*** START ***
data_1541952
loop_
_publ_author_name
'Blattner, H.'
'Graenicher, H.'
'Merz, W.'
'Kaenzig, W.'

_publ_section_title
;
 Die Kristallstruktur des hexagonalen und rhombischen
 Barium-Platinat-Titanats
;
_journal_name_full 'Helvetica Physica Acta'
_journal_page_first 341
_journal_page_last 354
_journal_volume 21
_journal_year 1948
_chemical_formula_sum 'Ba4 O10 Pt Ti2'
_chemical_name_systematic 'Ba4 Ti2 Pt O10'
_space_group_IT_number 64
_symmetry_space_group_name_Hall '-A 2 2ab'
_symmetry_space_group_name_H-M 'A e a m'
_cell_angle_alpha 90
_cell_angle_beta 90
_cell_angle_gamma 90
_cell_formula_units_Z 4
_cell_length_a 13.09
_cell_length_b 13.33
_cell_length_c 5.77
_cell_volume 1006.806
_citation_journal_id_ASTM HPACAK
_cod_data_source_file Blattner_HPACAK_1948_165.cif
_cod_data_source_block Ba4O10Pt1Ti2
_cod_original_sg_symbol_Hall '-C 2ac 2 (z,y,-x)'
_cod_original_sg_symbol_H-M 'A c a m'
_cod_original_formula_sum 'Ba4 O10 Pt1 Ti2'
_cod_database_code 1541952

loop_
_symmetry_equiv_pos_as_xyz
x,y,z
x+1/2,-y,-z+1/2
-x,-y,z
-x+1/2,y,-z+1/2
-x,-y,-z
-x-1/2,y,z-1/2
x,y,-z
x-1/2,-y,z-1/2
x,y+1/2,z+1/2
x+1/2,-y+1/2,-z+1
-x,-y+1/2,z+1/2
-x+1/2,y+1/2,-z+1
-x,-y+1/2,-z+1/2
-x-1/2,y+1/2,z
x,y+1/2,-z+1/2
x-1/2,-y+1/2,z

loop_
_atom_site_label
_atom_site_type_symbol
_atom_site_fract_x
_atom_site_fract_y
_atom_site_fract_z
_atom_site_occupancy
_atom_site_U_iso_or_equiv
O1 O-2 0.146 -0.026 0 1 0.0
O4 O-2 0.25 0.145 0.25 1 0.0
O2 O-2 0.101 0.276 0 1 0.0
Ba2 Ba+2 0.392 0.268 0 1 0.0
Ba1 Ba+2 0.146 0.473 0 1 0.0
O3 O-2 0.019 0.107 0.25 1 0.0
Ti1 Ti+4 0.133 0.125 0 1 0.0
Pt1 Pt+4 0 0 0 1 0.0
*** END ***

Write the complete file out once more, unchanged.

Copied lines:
data_1541952
loop_
_publ_author_name
'Blattner, H.'
'Graenicher, H.'
'Merz, W.'
'Kaenzig, W.'

_publ_section_title
;
 Die Kristallstruktur des hexagonalen und rhombischen
 Barium-Platinat-Titanats
;
_journal_name_full 'Helvetica Physica Acta'
_journal_page_first 341
_journal_page_last 354
_journal_volume 21
_journal_year 1948
_chemical_formula_sum 'Ba4 O10 Pt Ti2'
_chemical_name_systematic 'Ba4 Ti2 Pt O10'
_space_group_IT_number 64
_symmetry_space_group_name_Hall '-A 2 2ab'
_symmetry_space_group_name_H-M 'A e a m'
_cell_angle_alpha 90
_cell_angle_beta 90
_cell_angle_gamma 90
_cell_formula_units_Z 4
_cell_length_a 13.09
_cell_length_b 13.33
_cell_length_c 5.77
_cell_volume 1006.806
_citation_journal_id_ASTM HPACAK
_cod_data_source_file Blattner_HPACAK_1948_165.cif
_cod_data_source_block Ba4O10Pt1Ti2
_cod_original_sg_symbol_Hall '-C 2ac 2 (z,y,-x)'
_cod_original_sg_symbol_H-M 'A c a m'
_cod_original_formula_sum 'Ba4 O10 Pt1 Ti2'
_cod_database_code 1541952

loop_
_symmetry_equiv_pos_as_xyz
x,y,z
x+1/2,-y,-z+1/2
-x,-y,z
-x+1/2,y,-z+1/2
-x,-y,-z
-x-1/2,y,z-1/2
x,y,-z
x-1/2,-y,z-1/2
x,y+1/2,z+1/2
x+1/2,-y+1/2,-z+1
-x,-y+1/2,z+1/2
-x+1/2,y+1/2,-z+1
-x,-y+1/2,-z+1/2
-x-1/2,y+1/2,z
x,y+1/2,-z+1/2
x-1/2,-y+1/2,z

loop_
_atom_site_label
_atom_site_type_symbol
_atom_site_fract_x
_atom_site_fract_y
_atom_site_fract_z
_atom_site_occupancy
_atom_site_U_iso_or_equiv
O1 O-2 0.146 -0.026 0 1 0.0
O4 O-2 0.25 0.145 0.25 1 0.0
O2 O-2 0.101 0.276 0 1 0.0
Ba2 Ba+2 0.392 0.268 0 1 0.0
Ba1 Ba+2 0.146 0.473 0 1 0.0
O3 O-2 0.019 0.107 0.25 1 0.0
Ti1 Ti+4 0.133 0.125 0 1 0.0
Pt1 Pt+4 0 0 0 1 0.0